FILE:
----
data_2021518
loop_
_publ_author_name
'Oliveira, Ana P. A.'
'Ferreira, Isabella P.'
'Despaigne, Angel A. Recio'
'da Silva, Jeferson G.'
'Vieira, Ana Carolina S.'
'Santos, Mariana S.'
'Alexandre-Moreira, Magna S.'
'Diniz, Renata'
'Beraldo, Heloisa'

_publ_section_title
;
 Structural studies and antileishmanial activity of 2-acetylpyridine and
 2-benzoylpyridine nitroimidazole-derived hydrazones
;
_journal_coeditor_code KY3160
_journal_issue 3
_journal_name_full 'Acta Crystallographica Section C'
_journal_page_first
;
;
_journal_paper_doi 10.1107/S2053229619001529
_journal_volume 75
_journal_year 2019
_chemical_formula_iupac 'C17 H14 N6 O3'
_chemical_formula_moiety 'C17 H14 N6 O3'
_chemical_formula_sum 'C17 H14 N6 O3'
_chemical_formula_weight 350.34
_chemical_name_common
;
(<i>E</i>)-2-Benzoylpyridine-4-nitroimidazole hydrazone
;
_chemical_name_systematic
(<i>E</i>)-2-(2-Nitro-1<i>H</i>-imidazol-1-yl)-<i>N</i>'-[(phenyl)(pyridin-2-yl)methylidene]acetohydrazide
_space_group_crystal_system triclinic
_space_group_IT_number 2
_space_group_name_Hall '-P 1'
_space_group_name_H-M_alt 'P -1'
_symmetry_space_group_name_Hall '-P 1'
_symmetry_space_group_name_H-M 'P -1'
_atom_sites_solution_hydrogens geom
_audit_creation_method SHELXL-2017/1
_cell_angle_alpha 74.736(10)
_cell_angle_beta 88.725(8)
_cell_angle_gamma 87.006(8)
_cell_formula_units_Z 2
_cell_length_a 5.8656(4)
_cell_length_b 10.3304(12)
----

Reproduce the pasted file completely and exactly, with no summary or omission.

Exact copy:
data_2021518
loop_
_publ_author_name
'Oliveira, Ana P. A.'
'Ferreira, Isabella P.'
'Despaigne, Angel A. Recio'
'da Silva, Jeferson G.'
'Vieira, Ana Carolina S.'
'Santos, Mariana S.'
'Alexandre-Moreira, Magna S.'
'Diniz, Renata'
'Beraldo, Heloisa'

_publ_section_title
;
 Structural studies and antileishmanial activity of 2-acetylpyridine and
 2-benzoylpyridine nitroimidazole-derived hydrazones
;
_journal_coeditor_code KY3160
_journal_issue 3
_journal_name_full 'Acta Crystallographica Section C'
_journal_page_first
;
;
_journal_paper_doi 10.1107/S2053229619001529
_journal_volume 75
_journal_year 2019
_chemical_formula_iupac 'C17 H14 N6 O3'
_chemical_formula_moiety 'C17 H14 N6 O3'
_chemical_formula_sum 'C17 H14 N6 O3'
_chemical_formula_weight 350.34
_chemical_name_common
;
(<i>E</i>)-2-Benzoylpyridine-4-nitroimidazole hydrazone
;
_chemical_name_systematic
(<i>E</i>)-2-(2-Nitro-1<i>H</i>-imidazol-1-yl)-<i>N</i>'-[(phenyl)(pyridin-2-yl)methylidene]acetohydrazide
_space_group_crystal_system triclinic
_space_group_IT_number 2
_space_group_name_Hall '-P 1'
_space_group_name_H-M_alt 'P -1'
_symmetry_space_group_name_Hall '-P 1'
_symmetry_space_group_name_H-M 'P -1'
_atom_sites_solution_hydrogens geom
_audit_creation_method SHELXL-2017/1
_cell_angle_alpha 74.736(10)
_cell_angle_beta 88.725(8)
_cell_angle_gamma 87.006(8)
_cell_formula_units_Z 2
_cell_length_a 5.8656(4)
_cell_length_b 10.3304(12)